This page was the calmest of all the pages he handed me. Lovely expanses of white space. No ads or photos or multiple columns of text. Just one column of print. I didn’t mention how wonderful the visual cleanliness of the page felt to my brain. I should. Anyway, I told him I read this poem years ago. He didn’t care. He asked me to read it as if I was reading it to an audience. I can do that! I said with confidence. But I doubted I would get meaning from it. And I didn’t think reading to an audience would be as slow as reading that WSJ paragraph had been, but I knew I would enjoy it, as much as I can enjoy reading.

I did. And I felt myself connecting emotionally to the poem too.

He was thrilled. Perfect, he said.

I totally understood the poem.


As he noted, it could be because I’d read it before. But I also noted that emotion helped me understand the meaning. Emotion also drew me into the text. Emotion did two things to enhance my reading that intellect cannot do alone, or as well alone.

He then gave me homework: to read the WSJ article. S…l…o…w…l…y. I am to try using my finger, a ruler, or folding the paper. And see what happens.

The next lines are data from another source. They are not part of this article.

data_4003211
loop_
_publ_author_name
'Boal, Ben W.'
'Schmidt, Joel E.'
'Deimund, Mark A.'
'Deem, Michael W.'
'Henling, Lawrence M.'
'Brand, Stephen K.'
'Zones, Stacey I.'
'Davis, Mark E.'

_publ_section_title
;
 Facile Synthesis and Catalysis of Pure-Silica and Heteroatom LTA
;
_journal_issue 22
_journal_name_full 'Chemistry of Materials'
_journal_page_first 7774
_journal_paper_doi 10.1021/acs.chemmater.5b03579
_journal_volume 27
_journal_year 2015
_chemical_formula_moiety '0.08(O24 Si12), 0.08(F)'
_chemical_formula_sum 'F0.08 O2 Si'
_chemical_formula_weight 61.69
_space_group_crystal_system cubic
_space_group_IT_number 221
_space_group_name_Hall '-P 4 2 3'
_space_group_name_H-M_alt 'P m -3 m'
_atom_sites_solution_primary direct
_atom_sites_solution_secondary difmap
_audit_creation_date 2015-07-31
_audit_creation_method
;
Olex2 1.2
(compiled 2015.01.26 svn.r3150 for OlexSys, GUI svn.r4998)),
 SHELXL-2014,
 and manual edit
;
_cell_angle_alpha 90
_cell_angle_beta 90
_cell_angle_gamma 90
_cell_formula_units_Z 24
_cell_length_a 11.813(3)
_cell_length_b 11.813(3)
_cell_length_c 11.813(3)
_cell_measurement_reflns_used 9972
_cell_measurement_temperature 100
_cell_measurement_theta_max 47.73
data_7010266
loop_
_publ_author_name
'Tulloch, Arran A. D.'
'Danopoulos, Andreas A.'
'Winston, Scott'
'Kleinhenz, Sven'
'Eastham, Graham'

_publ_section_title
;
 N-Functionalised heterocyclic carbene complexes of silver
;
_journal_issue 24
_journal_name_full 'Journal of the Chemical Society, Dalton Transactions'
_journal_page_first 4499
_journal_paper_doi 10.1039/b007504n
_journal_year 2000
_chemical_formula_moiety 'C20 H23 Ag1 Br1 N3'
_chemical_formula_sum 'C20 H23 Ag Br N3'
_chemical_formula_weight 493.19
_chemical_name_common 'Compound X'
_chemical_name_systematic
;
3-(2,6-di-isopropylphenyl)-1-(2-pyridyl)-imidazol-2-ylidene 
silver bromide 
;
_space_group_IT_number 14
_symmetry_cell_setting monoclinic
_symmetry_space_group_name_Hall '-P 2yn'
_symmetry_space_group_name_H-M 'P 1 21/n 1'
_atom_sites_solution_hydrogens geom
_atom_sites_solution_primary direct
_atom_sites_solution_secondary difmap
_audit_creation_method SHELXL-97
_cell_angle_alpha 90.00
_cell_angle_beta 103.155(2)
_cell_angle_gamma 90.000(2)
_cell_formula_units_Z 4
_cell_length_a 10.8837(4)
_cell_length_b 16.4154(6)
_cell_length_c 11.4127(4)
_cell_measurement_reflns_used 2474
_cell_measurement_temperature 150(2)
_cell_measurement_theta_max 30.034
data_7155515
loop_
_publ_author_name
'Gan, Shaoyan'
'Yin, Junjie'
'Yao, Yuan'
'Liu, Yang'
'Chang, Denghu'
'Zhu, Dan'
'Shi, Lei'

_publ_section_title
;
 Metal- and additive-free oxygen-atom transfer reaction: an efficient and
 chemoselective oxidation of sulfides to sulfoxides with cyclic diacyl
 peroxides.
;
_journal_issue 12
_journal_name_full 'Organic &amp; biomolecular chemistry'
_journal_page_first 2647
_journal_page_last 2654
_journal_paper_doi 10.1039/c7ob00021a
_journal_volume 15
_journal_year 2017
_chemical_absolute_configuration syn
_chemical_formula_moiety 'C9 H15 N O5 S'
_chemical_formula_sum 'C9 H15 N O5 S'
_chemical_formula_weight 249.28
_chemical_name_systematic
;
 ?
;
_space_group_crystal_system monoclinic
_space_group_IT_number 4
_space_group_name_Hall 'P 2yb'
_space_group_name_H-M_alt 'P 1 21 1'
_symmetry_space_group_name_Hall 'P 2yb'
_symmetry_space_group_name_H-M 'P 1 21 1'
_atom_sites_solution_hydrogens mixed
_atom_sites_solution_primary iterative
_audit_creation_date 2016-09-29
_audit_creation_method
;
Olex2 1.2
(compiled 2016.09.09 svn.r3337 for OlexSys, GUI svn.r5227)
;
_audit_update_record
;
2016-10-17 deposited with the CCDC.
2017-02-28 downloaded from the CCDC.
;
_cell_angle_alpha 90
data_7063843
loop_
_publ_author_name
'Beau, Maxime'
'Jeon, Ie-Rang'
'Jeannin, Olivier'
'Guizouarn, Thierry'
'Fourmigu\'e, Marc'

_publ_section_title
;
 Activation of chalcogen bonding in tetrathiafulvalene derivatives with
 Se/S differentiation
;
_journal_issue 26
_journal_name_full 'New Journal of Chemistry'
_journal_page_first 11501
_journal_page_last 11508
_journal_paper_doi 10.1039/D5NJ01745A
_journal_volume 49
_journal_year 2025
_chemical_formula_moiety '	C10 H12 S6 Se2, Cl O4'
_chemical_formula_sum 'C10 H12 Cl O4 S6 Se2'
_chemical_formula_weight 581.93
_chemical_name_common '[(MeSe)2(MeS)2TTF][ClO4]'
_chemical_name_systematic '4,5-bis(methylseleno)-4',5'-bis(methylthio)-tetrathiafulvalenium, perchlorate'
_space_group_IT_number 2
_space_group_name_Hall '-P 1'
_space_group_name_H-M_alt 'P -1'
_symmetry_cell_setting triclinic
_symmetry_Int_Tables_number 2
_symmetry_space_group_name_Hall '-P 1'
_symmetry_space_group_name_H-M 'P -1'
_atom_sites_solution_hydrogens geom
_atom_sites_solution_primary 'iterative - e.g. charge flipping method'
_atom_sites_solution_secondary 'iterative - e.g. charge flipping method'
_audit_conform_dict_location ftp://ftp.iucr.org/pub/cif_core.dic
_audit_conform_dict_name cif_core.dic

Do which method I will like best, he encouraged me. I don’t think it’s which I like best; I think it’s hate the least. Sigh.

Anyway, I obeyed orders after doing an audiovisual entrainment session of high alpha then telling myself it’s a research project so that I wouldn’t walk away. He had told me anxiety contributes to fatigue; it will be a gradual desensitization process over months to rid myself of anxiety when reading difficult-to-me materials and getting back to being like a person with a well-oiled reading machine in their heads. My machine is not well oiled. It’s damaged. So unsurprisingly, it creaked, groaned, coughed in protest, then quit as I did my homework.

Here are the results:

Para 1. Reread. Finger. 89 words. 3.5 min. 6 repeats. 1 repeat to recall who. 2.4 seconds/word

Para 2. New. Ruler. 82 words. 3.5 min. 10 repeats. 2.6 seconds/word

Para 3. New. Finger. 58 words. 2 min. 3 repeats. 2.1 second/word

Para 4. New. Folding. 66 words 1.75 min. 5 repeats. 1 repeat to recall what. 1.6 seconds/word

And then I tanked. Could. Not. Read. One. More. Word.

It was like a physical sensation of hanging onto the meanings of the words as I read. It would be like physically holding onto a trolley that is trying to pull away as more and more weighty objects I need to identify are piled onto it to create a furnished room. If I read quicker with more repeats as with folding, no headache — but I wasn’t making an effort to hang on to the words either, to see the room being created in my view as it was being furnished, so to speak.

I read for 13 minutes total; then after I briefly made notes and ate toast with honey to refuel my brain, I napped for 2 hours, cycling in and out of dozy sleep.

Thirteen minutes of real, proper reading, and I had to nap 2 hours. I am so not finishing the article! Homework done!!